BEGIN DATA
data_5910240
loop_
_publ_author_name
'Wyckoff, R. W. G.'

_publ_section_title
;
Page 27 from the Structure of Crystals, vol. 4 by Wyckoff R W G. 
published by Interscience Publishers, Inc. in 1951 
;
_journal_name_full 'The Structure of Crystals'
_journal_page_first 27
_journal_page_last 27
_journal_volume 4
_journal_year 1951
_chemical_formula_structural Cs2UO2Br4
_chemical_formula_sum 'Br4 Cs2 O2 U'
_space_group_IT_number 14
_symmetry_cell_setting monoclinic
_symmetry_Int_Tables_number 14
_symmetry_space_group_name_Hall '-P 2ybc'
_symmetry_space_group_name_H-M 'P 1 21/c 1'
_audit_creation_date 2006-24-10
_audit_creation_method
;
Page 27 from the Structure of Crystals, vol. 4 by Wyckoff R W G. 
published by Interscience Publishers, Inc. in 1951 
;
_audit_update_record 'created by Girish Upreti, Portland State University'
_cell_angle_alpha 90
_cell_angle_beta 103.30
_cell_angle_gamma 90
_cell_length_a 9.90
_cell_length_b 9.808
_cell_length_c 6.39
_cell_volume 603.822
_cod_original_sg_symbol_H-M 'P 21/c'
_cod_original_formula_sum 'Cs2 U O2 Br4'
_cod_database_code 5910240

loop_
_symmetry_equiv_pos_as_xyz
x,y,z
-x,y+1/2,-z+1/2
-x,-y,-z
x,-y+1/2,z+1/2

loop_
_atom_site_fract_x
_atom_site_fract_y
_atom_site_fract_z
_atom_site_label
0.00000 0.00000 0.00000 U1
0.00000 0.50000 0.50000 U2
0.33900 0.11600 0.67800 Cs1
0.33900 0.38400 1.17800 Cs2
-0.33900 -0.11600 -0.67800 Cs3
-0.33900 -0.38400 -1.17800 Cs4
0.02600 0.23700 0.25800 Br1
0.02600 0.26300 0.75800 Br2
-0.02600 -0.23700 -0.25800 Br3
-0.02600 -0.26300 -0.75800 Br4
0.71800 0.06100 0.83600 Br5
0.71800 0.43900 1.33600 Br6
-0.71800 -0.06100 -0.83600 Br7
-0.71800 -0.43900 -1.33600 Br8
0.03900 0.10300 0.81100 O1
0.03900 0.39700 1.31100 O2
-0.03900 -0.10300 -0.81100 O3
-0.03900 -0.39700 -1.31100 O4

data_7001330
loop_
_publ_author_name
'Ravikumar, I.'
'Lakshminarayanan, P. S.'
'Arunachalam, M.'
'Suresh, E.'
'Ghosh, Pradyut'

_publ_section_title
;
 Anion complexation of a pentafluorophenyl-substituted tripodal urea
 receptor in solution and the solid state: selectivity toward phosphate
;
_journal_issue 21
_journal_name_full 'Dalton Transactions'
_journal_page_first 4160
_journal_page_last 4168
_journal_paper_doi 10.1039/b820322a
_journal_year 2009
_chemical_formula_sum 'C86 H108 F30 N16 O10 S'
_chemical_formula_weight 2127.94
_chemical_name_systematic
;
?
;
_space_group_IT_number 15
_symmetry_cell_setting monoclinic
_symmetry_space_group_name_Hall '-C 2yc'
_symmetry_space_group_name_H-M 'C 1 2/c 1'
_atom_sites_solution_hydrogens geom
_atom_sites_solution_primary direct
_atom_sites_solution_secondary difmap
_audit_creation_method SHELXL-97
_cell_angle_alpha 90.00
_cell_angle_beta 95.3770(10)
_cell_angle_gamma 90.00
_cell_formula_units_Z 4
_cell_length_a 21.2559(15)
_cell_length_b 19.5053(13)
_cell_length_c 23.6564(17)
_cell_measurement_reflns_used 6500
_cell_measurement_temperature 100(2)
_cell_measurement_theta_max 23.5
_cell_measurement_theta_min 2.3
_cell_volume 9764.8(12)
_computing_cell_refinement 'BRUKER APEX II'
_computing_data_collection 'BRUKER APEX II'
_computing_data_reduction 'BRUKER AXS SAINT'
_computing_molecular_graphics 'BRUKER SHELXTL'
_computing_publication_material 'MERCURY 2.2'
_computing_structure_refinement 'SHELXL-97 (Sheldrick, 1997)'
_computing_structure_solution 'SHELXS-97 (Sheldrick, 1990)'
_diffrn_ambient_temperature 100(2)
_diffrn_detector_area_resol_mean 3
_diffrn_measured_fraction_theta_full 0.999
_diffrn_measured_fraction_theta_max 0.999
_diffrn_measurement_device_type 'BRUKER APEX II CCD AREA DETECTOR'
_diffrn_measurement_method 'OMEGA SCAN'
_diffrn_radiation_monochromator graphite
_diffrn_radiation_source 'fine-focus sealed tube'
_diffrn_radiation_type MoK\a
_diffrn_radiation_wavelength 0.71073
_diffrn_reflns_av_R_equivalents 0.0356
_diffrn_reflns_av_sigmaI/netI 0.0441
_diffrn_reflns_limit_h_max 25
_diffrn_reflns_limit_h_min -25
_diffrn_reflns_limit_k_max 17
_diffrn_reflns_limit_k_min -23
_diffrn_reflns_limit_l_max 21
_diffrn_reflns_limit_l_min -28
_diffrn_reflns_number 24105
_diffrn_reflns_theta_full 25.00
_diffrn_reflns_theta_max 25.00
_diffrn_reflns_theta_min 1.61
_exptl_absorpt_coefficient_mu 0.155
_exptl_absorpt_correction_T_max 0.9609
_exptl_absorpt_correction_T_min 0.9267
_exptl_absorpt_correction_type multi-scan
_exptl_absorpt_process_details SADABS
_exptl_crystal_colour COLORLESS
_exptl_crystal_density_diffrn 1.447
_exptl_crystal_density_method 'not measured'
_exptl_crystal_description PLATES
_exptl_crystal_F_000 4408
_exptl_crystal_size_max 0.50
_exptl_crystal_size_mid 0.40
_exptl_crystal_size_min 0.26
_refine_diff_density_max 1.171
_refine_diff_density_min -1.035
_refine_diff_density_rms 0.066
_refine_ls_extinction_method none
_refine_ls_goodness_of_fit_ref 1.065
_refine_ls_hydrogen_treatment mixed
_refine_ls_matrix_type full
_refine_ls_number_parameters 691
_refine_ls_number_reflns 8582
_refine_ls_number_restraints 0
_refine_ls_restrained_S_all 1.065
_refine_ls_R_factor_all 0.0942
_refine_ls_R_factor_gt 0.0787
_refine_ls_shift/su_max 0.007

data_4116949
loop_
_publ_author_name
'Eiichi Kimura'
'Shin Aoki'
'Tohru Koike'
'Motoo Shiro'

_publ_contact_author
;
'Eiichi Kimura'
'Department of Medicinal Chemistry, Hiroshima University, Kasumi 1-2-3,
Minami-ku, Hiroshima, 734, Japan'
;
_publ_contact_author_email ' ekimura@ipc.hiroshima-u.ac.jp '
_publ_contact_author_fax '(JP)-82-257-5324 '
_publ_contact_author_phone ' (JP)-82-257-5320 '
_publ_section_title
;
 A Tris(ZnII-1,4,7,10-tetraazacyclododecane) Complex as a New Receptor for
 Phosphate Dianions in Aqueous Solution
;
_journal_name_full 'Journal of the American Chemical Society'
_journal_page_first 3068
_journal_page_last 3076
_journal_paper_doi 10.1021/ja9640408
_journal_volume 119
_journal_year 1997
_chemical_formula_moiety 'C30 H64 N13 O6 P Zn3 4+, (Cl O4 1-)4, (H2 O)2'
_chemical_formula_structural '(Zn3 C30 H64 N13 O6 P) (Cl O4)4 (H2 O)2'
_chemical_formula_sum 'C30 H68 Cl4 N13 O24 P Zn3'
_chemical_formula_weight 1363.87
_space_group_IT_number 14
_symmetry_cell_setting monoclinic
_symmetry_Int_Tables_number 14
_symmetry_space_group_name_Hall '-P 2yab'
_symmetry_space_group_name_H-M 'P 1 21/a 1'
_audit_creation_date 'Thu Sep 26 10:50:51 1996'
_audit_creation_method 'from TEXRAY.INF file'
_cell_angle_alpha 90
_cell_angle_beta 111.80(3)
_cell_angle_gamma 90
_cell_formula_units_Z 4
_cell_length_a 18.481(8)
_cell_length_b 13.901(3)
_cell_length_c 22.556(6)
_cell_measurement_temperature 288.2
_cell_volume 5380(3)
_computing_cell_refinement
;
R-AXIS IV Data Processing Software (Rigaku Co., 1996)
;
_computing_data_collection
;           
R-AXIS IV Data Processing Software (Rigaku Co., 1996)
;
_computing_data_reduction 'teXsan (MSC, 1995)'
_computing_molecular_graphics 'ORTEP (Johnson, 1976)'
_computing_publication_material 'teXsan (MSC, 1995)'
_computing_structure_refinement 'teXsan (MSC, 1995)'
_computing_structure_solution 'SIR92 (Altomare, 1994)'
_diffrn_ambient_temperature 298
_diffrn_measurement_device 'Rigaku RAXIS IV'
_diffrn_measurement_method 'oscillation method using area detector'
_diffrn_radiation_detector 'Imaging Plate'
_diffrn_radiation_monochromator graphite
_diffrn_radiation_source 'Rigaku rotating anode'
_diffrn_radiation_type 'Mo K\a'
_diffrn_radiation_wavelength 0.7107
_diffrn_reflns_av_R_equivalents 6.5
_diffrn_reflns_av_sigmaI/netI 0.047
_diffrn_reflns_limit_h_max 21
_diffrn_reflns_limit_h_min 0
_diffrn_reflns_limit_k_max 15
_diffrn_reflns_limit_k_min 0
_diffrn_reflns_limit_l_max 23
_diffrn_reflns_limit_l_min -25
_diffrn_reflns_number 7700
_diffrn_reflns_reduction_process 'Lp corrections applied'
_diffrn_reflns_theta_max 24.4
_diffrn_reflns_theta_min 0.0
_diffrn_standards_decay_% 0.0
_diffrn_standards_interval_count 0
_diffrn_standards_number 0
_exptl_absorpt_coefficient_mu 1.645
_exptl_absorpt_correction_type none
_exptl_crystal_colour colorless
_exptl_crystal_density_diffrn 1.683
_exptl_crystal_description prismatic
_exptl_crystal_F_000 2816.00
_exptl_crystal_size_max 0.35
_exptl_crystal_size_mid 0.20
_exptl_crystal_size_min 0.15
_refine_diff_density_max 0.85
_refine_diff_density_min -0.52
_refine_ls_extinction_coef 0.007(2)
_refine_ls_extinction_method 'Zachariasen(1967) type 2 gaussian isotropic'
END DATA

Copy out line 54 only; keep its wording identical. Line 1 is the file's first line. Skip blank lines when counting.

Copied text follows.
-0.33900 -0.11600 -0.67800 Cs3